Secretary-General Ban Ki-moon's new spokesperson, Michele Montas, today pledged to bring her experience as a hard-hitting journalist in Haiti to the assignment by providing access to information that is not otherwise readily available.
In an interview with UN Radio, Ms. Montas said there was no contradiction between her experience as a journalist and her new role speaking for the Secretary-General. “I don’t think I have put aside my journalistic inclinations or skills,” she said. “The essential role of a spokesperson is to give access to information which is not really available otherwise.”
Ms. Montas was offered the position on Sunday, just hours before it was publicly announced, and did not hesitate to accept. “I have absolutely no reason to think it is going to be easy but I said yes immediately,” she said, calling it “an honour to be appointed as the new spokesperson of the Secretary-General.”
Ms. Montas said the Secretary-General told her reform is a key priority. “He wants a more efficient and lean machine, something that can be more able to face the challenges of today – and these challenges are many.”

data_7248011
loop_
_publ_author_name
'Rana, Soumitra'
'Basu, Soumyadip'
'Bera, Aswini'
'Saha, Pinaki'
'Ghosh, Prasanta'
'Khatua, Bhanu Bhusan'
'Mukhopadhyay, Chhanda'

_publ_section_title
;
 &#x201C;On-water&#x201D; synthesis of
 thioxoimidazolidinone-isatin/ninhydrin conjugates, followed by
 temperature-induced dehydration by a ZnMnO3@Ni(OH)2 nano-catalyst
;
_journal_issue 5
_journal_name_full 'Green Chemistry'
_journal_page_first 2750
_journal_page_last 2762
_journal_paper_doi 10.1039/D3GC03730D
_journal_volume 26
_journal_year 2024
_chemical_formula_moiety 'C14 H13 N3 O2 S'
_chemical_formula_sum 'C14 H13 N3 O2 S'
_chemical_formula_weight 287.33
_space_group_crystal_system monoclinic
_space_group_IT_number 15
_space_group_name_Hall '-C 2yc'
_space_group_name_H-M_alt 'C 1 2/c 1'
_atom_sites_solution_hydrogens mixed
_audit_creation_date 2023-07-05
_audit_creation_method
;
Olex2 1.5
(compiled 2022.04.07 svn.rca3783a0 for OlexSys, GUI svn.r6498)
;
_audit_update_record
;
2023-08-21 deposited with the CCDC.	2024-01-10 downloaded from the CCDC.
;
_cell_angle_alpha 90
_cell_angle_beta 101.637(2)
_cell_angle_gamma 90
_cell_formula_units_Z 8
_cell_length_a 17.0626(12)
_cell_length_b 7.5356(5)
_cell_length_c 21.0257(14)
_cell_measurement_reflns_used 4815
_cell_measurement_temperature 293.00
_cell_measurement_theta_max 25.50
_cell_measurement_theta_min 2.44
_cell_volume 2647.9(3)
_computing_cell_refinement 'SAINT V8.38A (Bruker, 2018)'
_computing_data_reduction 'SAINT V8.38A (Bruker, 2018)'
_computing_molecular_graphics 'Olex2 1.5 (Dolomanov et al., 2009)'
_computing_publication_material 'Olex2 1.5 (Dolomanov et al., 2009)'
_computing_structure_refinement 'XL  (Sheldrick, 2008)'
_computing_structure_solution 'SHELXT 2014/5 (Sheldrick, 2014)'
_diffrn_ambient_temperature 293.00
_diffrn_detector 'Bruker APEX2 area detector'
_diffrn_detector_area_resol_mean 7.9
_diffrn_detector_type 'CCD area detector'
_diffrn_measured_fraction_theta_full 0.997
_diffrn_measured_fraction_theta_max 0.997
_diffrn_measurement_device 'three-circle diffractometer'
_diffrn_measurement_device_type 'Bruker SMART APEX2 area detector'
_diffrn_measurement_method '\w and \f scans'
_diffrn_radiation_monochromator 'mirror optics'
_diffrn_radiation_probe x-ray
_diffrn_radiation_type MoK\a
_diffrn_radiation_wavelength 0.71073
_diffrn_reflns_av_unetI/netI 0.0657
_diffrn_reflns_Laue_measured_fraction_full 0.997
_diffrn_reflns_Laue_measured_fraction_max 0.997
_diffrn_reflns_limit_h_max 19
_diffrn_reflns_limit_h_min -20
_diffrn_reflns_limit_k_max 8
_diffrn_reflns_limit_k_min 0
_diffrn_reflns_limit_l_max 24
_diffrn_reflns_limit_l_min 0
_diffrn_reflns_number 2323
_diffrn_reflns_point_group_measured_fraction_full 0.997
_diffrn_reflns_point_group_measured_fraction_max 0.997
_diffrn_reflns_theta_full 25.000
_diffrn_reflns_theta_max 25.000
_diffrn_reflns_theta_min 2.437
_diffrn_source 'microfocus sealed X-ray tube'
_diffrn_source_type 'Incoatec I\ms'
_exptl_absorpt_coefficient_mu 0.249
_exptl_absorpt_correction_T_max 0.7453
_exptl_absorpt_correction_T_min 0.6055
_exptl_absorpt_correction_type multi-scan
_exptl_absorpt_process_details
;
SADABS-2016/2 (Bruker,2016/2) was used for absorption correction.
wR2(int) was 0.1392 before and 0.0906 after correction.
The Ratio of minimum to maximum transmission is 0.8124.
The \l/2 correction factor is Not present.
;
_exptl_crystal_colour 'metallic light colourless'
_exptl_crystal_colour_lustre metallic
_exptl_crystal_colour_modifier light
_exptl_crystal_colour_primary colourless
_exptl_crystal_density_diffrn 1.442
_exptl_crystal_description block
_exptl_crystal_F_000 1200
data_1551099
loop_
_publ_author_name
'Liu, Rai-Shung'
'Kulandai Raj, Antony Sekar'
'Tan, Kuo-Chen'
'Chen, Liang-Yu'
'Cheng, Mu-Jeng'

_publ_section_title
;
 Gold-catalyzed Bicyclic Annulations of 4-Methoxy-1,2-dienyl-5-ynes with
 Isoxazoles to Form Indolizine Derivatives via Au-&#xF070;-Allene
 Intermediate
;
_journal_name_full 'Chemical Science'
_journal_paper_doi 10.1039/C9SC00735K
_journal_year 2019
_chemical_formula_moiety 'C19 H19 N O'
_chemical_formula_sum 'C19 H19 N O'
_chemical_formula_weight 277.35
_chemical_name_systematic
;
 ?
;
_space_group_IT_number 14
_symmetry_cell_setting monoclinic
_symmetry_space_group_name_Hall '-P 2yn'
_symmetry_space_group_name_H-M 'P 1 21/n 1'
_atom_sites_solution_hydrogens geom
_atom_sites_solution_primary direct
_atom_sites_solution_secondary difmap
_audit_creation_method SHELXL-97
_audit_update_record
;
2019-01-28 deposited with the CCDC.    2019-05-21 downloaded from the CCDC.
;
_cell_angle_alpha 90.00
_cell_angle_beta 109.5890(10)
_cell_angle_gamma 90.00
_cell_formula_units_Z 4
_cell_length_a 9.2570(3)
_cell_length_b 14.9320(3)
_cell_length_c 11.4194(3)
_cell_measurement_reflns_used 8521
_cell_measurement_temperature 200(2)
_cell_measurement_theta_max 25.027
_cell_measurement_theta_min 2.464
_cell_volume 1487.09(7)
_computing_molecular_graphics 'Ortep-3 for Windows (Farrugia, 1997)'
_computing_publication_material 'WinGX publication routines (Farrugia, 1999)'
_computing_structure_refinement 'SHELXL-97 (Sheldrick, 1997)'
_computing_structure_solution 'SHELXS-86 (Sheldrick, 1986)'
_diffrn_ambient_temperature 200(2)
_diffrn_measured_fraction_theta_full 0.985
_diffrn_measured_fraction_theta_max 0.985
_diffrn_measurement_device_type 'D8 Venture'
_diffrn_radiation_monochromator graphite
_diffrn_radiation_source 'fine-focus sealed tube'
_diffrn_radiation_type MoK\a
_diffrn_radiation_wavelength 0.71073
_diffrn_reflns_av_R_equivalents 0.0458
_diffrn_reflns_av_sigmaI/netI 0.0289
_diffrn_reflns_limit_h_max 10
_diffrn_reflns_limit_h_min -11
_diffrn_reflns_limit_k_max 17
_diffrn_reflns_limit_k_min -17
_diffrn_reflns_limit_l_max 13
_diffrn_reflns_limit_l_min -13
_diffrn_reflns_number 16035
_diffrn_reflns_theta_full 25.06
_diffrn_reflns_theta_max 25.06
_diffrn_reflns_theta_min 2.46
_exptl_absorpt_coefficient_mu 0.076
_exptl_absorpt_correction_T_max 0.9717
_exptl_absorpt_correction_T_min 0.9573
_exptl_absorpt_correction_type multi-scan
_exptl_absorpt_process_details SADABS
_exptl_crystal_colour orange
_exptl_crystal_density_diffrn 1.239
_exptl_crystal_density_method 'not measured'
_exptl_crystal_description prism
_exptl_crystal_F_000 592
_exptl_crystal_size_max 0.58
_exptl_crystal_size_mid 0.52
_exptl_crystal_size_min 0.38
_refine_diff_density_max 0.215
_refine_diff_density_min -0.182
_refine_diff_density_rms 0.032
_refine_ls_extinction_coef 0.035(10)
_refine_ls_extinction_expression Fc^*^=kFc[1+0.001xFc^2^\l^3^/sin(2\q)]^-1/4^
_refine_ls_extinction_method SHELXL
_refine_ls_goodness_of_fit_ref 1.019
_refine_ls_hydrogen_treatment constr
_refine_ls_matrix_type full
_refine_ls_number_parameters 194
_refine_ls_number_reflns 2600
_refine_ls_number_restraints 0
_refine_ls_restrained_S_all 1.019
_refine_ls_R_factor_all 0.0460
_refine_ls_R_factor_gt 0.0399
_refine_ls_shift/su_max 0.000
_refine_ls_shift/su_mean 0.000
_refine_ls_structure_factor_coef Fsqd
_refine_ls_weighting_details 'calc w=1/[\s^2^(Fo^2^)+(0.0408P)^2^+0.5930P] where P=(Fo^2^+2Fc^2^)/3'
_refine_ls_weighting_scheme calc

She added that he is seeking to cut red tape. “He wants less bureaucracy and he wants to simplify the way we do business at the UN to be able to be more efficient.”
An award-winning journalist, the new spokesperson has put her life on the line to expose political corruption, human rights abuses and State-sponsored violence in her native Haiti, where her fellow broadcaster and husband Jean Dominique was assassinated in 2000. Attempts to kill Ms. Montas twice forced her into exile and cost the life of her bodyguard in 2002. These events were chronicled by Jonathan Demme in a film called The Agronomist.
Looking back on her 28 years as a journalist in Haiti, during which she suffered exile, the murder of those closest to her and the closure of her radio station, Ms. Montas said that overall, “it was a fantastic experience in human terms and it has shaped the person I am today.”